Not all retaining walls are created equal. Each serves a different purpose and contributes to the integrity of different areas of a home or building. Before constructing a new structure, masonry professionals must take into account which type of wall would work best to ensure the overall integrity of the building. Below are just four of the most important types of walls used in the construction of new homes:
Reinforced walls are best for homes constructed in areas prone to extreme weather conditions. For instance, homes on the coast should be able to withstand a tidal surge, while homes in the mountains need to bear up against high winds. A reinforced wall can bear up under intense pressure and are usually placed within a home’s walls at various intervals to increase their strength.
Load bearing walls typically support the heaviest part of a home: the roof. This wall must run from the point of the roof to the foundation and should ideally be made of stone, cement or concrete. A load bearing wall can be thicker or thinner depending on how much of a load it must bear. Typically, the more stories a home has, the thicker the wall must be.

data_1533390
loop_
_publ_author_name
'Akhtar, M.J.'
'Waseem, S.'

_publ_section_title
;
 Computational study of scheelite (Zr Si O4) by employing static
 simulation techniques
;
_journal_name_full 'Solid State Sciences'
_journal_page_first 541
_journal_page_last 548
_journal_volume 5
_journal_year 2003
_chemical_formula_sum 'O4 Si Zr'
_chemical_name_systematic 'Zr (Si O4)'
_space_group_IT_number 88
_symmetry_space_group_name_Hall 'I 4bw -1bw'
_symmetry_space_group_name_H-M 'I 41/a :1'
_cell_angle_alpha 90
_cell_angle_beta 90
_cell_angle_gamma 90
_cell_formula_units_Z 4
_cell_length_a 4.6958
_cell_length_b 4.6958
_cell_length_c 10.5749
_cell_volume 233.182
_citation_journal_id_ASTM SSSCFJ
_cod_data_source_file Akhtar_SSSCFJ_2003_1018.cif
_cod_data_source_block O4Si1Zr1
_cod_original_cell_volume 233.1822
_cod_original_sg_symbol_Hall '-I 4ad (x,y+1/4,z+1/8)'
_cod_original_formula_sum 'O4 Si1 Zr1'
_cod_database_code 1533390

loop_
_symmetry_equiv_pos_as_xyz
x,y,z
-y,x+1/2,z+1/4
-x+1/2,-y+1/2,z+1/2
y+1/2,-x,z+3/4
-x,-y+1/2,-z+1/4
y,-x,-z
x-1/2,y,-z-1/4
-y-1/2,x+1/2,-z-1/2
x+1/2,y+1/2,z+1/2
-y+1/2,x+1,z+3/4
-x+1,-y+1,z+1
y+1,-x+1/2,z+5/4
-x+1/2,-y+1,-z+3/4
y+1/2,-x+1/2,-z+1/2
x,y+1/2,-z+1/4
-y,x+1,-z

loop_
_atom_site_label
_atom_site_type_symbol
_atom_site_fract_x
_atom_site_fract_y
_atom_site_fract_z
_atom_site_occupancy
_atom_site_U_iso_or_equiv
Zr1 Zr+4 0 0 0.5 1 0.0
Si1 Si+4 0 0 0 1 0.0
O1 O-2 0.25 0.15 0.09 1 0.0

A hollow wall may not sound very economical but it actually serves a great purpose: to prevent moisture from reaching a home’s interior. A hollow wall creates a space between the home’s exterior and its interior walls and usually has “weep holes,” which drain water build up instead of allowing water to permeate a home’s interior walls. Hollow walls also serve to control a home’s environment, making them ideal for places with extreme temperatures.
Post-tension walls were invented for homes in areas prone to earthquakes and tornados. These types of walls come with post-tension rods that run vertically through the core of a wall. The rods are then anchored to a steel support structure at the top of the wall and cemented into the foundation for maximum efficiency. The most effective post-tension walls are curved to allow for maximum movement.
If you want to ensure that your home is stable and secure, work with a masonry expert who can help identify which retaining walls are necessary and where they should go.